English 中文网 漫画网 爱新闻iNews 翻译论坛
当前位置: Language Tips > 新闻选读

Why eating dirt can be good for you... and act as a shield for your stomach

[ 2011-06-07 12:32]     字号 [] [] []  
免费订阅30天China Daily双语新闻手机报:移动用户编辑短信CD至106580009009




 Dining on dirt, or geophagy, is common among many cultures and has been reported in almost every country in the world.

Parents who have watched in horror as their young children stuff a handful of mud into their mouths while playing in the garden can relax.

For research suggests that eating mud or clay could actually be good for the stomach.

Dining on dirt, or geophagy, is common among many cultures and has been reported in almost every country in the world.

Now more than 480 cultural accounts of the practice — by missionaries, plantation doctors and explorers — have been analysed by researchers at Cornell University in New York.

While no one is suggesting that mud should be the new fad diet, the study, in The Quarterly Review of Biology, found the most plausible explanation for geophagy could be that earth acts as a shield against ingested parasites and plant toxins.

People may also crave dirt because it provides nutrients they lack such as iron, zinc, or calcium, the research found.

Dr Sera Young, who led the study, said the first written account of human geophagy comes from Hippocrates more than 2,000 years ago.

The researchers said: "We hope this paper stimulates more research.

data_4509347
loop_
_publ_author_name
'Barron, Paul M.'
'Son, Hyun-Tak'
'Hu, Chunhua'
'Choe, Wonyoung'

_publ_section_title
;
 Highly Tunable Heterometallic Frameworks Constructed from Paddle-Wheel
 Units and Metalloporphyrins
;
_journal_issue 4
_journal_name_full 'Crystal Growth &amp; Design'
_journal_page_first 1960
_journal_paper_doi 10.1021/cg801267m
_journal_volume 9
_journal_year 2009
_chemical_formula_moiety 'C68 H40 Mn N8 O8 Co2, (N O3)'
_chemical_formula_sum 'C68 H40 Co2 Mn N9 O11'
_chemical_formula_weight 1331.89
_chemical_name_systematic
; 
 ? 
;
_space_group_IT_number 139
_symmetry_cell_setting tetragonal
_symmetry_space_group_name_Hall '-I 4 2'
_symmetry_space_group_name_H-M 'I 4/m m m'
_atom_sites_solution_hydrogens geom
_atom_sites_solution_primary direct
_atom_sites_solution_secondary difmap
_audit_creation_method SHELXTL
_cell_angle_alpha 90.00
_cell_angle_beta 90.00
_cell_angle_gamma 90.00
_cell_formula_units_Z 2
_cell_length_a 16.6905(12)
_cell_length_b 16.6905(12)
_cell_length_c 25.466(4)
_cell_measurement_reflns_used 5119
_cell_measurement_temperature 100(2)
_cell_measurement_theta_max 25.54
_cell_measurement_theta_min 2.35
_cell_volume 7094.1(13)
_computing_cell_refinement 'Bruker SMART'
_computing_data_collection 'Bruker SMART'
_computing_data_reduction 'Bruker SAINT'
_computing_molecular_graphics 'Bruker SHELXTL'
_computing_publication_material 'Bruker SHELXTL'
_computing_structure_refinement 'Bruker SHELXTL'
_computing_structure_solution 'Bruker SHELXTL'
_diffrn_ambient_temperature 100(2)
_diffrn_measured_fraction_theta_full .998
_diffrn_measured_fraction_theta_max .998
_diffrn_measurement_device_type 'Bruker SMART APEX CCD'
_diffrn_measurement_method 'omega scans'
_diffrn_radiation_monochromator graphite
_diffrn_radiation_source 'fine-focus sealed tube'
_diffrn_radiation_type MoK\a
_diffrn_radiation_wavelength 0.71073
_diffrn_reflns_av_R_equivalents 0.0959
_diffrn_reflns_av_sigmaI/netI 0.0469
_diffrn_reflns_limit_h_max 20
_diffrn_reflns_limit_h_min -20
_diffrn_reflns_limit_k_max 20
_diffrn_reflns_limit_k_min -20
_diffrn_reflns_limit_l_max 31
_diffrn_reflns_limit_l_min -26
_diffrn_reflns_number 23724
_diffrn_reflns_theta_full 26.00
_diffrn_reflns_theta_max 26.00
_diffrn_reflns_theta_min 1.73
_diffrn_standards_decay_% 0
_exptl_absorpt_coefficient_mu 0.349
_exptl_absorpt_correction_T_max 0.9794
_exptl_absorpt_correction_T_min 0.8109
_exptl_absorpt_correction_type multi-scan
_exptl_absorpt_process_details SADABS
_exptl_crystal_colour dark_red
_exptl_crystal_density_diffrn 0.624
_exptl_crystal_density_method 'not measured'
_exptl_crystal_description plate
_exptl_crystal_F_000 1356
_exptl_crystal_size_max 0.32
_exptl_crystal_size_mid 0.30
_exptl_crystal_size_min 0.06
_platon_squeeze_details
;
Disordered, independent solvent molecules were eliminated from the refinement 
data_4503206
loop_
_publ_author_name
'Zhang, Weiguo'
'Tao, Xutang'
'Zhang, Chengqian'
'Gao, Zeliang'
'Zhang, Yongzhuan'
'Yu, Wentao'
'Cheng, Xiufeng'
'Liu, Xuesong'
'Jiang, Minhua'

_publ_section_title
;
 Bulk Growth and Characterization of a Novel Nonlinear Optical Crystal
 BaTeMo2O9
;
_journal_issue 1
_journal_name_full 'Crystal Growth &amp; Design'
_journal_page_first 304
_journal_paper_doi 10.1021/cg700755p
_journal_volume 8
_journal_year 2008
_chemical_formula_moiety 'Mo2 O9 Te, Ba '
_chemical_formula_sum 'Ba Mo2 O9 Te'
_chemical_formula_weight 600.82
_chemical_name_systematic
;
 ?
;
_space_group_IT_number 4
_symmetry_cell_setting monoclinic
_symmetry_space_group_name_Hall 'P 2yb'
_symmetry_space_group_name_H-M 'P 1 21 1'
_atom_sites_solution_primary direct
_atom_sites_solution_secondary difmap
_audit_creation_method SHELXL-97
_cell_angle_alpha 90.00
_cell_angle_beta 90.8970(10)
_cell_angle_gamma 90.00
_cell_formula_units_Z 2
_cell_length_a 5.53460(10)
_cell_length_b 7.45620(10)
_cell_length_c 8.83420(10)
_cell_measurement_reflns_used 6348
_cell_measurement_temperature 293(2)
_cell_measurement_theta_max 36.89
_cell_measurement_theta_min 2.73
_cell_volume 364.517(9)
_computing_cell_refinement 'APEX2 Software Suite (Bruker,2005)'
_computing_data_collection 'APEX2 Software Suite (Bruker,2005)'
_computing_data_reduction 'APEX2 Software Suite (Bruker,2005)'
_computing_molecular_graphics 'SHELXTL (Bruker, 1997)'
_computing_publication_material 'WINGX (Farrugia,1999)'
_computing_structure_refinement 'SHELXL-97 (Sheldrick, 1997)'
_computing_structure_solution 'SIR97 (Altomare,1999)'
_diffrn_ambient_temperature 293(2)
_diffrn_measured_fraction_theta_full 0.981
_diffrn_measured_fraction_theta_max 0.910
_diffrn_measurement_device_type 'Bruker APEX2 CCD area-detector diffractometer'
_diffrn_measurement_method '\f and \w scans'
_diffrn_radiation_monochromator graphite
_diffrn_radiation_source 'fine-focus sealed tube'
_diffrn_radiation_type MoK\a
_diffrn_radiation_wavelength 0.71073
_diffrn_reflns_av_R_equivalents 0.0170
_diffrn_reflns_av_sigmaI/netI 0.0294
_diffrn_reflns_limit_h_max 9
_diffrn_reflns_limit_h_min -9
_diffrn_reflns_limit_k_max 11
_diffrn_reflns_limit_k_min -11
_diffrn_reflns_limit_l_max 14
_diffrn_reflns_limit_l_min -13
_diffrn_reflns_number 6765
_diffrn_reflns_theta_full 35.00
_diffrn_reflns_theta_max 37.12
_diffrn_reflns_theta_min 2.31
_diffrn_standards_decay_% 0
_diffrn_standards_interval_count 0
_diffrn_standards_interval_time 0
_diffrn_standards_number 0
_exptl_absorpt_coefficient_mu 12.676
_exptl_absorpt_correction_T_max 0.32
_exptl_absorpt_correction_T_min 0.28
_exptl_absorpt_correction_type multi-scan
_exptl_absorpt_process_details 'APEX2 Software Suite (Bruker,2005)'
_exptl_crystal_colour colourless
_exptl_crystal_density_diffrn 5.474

"More importantly, we hope readers agree it is time to stop regarding geophagy as a bizarre, non-adaptive gustatory mistake.

"With these data, it is clear that geophagy is a widespread behaviour in humans that occurs during both vulnerable life stages and when facing ecological conditions that require protection. "

"We found that it was pregnant women and young children who are eating clay, those who are the most vulnerable to infectious diseases," Young said. "It was occurring where the pathogen density was higher, in warm, moist climates."

In studies on rabbits and rats, researchers found that clay in the intestines can act as a barrier, stopping the entrance of viruses and bacteria. It has also been shown that it can help increase nutrient absorption, which is important during early pregnancy and the childhood years for growth.

That isn't actually a new idea: Clay has been used as a stomach soother, including in the antidiarrheal medicine Kaopectate, whose name comes from the clay kaolinite. The drug's manufacturers stopped using the clay in the medicine because of contamination issues with lead.








(中国日报网英语点津 Helen )